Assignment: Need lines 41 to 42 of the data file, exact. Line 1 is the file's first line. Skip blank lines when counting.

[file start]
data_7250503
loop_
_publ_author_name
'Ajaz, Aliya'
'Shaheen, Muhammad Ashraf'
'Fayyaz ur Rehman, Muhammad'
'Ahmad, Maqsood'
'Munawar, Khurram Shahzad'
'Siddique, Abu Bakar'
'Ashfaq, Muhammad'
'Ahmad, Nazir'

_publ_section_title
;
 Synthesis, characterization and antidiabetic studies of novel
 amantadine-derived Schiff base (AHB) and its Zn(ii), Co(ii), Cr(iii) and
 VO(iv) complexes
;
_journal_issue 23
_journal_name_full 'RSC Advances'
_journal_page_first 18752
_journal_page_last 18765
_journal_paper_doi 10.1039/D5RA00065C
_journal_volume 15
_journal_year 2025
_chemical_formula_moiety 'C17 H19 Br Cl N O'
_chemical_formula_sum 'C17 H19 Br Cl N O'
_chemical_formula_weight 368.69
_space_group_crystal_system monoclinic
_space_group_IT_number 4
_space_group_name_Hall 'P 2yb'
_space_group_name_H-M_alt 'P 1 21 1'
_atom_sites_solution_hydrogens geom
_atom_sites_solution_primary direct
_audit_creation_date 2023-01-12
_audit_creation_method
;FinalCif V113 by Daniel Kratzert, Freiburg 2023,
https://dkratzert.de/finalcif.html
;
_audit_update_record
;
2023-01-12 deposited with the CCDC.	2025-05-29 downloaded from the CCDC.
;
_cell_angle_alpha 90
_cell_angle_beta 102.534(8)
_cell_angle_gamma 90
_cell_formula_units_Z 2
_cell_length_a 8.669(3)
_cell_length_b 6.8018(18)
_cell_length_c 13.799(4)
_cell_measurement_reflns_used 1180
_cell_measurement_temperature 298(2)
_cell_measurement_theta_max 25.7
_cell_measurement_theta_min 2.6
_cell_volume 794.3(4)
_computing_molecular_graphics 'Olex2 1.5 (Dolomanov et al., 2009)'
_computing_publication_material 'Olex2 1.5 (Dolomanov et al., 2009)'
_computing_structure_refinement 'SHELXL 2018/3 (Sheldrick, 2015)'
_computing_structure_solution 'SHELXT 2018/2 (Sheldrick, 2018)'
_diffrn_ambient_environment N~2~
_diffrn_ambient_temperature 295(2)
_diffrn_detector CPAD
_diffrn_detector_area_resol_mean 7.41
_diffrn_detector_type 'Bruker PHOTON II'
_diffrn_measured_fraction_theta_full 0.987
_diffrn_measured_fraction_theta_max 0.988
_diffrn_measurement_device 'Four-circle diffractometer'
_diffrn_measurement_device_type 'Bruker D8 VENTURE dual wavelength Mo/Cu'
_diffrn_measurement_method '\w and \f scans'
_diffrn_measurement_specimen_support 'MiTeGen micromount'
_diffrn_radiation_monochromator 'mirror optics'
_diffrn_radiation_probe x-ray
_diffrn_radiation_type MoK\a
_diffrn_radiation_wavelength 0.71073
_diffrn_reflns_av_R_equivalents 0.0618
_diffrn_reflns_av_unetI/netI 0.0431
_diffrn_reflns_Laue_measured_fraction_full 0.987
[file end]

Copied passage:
2023-01-12 deposited with the CCDC.	2025-05-29 downloaded from the CCDC.
;